Andrew Maff: What am I missing?
Gina Milazzo: You can link it in your social bio of you don't have a website. It's a good stand-in for a website. Make sure you change your URL so it's amazon.com/yourbrandname, and not XY92_17. Don't do that.
Andrew Maff: If you're an Amazon seller, it is a great gateway into starting your off Amazon process, which we highly, highly recommend. However, even if you are already off Amazon, it is a great way to allow your customers to shop anywhere that they're most comfortable. We highly suggest taking all of your marketing strategies and not just driving it to Amazon, that would be ridiculous, but to incorporate it in your marketing strategy and start to AB test what's working and what's not.
Gina Milazzo: It's [crosstalk 00:05:50].
Andrew Maff: Exactly. Keep in mind, your consumer is more comfortable shopping on Amazon most of the time, so let them. Your barrier to entry is a little bit lower by sending them to Amazon.
Gina Milazzo: Especially for new customers, people that have never even heard of you before, maybe saw an ad or two of you before. Easier way to get that quick conversion, and you can add 'Add to Cart' buttons on your storefront so they don't even have to go to a product page.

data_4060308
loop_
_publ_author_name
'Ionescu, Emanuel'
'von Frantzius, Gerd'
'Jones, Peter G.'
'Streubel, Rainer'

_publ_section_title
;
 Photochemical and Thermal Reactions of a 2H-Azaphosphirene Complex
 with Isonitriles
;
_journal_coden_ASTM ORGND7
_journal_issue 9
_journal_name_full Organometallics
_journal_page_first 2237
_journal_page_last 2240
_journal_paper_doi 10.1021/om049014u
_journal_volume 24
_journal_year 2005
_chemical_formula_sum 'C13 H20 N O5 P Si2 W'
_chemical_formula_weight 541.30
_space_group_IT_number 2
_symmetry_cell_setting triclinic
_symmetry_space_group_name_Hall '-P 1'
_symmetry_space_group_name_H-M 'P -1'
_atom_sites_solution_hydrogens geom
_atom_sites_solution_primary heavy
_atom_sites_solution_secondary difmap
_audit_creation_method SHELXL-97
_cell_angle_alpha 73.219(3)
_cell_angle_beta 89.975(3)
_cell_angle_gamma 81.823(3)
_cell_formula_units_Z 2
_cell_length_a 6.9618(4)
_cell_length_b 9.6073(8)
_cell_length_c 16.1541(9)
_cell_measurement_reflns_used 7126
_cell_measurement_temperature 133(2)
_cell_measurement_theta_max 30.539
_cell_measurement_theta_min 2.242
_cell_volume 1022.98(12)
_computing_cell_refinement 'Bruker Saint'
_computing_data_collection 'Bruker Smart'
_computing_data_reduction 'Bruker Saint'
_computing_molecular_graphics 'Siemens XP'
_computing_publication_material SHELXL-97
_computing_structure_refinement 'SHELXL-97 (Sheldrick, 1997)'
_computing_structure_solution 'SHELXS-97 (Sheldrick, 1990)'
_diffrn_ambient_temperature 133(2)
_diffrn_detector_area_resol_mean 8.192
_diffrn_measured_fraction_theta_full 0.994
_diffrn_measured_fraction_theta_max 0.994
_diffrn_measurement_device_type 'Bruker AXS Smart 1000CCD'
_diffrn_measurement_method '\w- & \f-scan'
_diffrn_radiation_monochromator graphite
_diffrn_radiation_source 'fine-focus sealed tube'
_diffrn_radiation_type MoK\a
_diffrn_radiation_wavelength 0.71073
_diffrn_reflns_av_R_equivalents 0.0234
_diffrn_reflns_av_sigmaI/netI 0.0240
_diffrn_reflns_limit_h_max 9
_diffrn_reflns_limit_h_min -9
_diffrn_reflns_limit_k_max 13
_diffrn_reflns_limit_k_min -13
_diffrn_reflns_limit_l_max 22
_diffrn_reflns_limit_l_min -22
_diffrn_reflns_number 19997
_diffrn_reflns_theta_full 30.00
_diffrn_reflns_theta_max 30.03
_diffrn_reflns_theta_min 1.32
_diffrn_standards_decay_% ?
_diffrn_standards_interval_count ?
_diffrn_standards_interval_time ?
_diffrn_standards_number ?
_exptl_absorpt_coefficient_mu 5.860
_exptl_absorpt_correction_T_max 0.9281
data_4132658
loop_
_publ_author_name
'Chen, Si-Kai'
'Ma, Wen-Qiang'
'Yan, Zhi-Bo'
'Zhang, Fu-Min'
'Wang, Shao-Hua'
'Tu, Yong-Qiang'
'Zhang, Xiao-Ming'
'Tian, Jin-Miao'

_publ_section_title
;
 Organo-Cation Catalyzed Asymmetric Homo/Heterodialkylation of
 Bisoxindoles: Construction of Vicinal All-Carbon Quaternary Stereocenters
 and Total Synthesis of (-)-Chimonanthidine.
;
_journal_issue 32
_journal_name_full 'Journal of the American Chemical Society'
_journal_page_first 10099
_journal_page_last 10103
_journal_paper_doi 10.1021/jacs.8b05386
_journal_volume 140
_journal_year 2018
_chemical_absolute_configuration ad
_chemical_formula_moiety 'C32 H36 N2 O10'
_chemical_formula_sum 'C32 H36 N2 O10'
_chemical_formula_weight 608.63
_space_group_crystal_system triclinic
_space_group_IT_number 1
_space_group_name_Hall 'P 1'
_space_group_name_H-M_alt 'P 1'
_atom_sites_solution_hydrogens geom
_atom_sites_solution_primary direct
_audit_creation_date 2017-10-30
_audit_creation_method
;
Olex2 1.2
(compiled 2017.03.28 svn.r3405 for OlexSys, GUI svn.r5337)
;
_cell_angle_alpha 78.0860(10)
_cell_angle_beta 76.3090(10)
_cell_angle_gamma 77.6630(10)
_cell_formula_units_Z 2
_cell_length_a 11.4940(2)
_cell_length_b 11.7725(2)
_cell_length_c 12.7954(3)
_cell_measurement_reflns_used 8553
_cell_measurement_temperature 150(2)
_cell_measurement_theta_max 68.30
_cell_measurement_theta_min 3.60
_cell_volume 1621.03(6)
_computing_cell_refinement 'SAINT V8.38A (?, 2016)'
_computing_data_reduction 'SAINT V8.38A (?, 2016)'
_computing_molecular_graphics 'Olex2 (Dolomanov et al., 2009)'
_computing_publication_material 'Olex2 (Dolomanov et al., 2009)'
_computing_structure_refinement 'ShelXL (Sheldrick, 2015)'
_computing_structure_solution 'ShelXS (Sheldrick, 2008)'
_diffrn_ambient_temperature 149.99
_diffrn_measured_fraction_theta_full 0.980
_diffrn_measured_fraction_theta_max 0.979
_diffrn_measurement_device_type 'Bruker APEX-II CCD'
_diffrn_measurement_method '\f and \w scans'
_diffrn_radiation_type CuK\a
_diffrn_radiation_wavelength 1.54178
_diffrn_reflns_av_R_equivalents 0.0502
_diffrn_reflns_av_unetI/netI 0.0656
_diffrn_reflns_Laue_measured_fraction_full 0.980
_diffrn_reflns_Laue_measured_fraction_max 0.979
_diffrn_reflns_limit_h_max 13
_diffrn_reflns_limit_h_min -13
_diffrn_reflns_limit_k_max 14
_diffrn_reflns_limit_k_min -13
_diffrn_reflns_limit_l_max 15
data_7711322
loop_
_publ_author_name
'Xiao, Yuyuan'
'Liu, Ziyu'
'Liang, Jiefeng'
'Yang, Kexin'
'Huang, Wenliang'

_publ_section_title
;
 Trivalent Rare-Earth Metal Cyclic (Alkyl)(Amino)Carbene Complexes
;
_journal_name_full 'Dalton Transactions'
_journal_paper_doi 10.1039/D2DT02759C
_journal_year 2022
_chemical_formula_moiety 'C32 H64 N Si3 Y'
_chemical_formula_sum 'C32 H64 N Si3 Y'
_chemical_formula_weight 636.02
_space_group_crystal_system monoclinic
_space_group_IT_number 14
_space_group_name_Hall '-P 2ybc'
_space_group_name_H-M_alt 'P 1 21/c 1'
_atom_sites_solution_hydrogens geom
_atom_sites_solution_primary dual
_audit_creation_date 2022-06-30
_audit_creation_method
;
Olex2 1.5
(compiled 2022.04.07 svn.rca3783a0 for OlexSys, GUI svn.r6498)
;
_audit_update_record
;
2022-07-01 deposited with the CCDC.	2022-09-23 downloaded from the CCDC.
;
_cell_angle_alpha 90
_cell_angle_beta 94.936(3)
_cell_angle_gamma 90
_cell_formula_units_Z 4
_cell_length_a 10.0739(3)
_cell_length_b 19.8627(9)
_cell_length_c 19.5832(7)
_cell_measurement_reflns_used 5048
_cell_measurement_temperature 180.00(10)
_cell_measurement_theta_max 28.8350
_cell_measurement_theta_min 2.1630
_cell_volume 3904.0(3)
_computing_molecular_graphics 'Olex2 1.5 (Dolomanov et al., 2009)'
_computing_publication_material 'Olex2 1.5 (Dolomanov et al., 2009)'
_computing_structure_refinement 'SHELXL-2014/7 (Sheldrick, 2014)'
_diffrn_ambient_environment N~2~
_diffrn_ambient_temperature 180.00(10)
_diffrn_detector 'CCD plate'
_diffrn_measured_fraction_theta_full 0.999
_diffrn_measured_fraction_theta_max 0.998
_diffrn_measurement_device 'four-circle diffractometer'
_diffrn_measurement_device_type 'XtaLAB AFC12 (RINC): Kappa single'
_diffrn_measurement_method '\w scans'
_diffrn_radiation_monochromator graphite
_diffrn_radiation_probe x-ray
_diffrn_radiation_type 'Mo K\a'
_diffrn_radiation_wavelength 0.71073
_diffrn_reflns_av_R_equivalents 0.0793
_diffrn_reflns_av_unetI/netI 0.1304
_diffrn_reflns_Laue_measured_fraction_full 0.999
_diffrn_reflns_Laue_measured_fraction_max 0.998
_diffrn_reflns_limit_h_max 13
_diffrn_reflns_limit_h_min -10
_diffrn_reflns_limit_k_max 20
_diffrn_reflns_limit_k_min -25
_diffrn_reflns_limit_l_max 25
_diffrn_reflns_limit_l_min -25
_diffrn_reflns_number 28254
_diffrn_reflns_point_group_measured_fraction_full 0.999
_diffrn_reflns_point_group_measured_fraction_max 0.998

Andrew Maff: Yep, and just like a website, if your storefront looks like crap, you're going to lose the sale. Don't drive a bunch of traffic to a storefront then go, "Oh, it's not working," when all you did was put in a clip art banner that you made and then just dropped a bunch of products on there. It's just like a website, you've got to give it some love, you've got to make it look good, you've got to graphic design it, you've got to do all that fun stuff, and make sure it's conversion friendly as possible. Just like you would for a website, there's no difference there, but definitely can help you with your off Amazon approach, and then always helps with an on Amazon approach if your product category does in fact call for that. I think that's it. Who do we want to give credit for?
Gina Milazzo: Ourselves.
Andrew Maff: We can give credit for ourselves. You know what? I'll give credit to Jumper. Jumper.ai I think is the website, they are an E-commerce chat bot and they can integrate with Amazon where you can actually drive a bunch of traffic to Amazon. You actually technically buy it, it's weird, it's like you kind of buy it off Amazon so you're not actually driving traffic to Amazon and it's not even really relevant to the storefront, but it's Amazon stuff and it works great. Check them out, I like them. Comment below, let us know if you have any questions, and then let us know if there's anything you'd like us to discuss for next week or any week thereafter. But once again, we appreciate it and we'll see you all next week.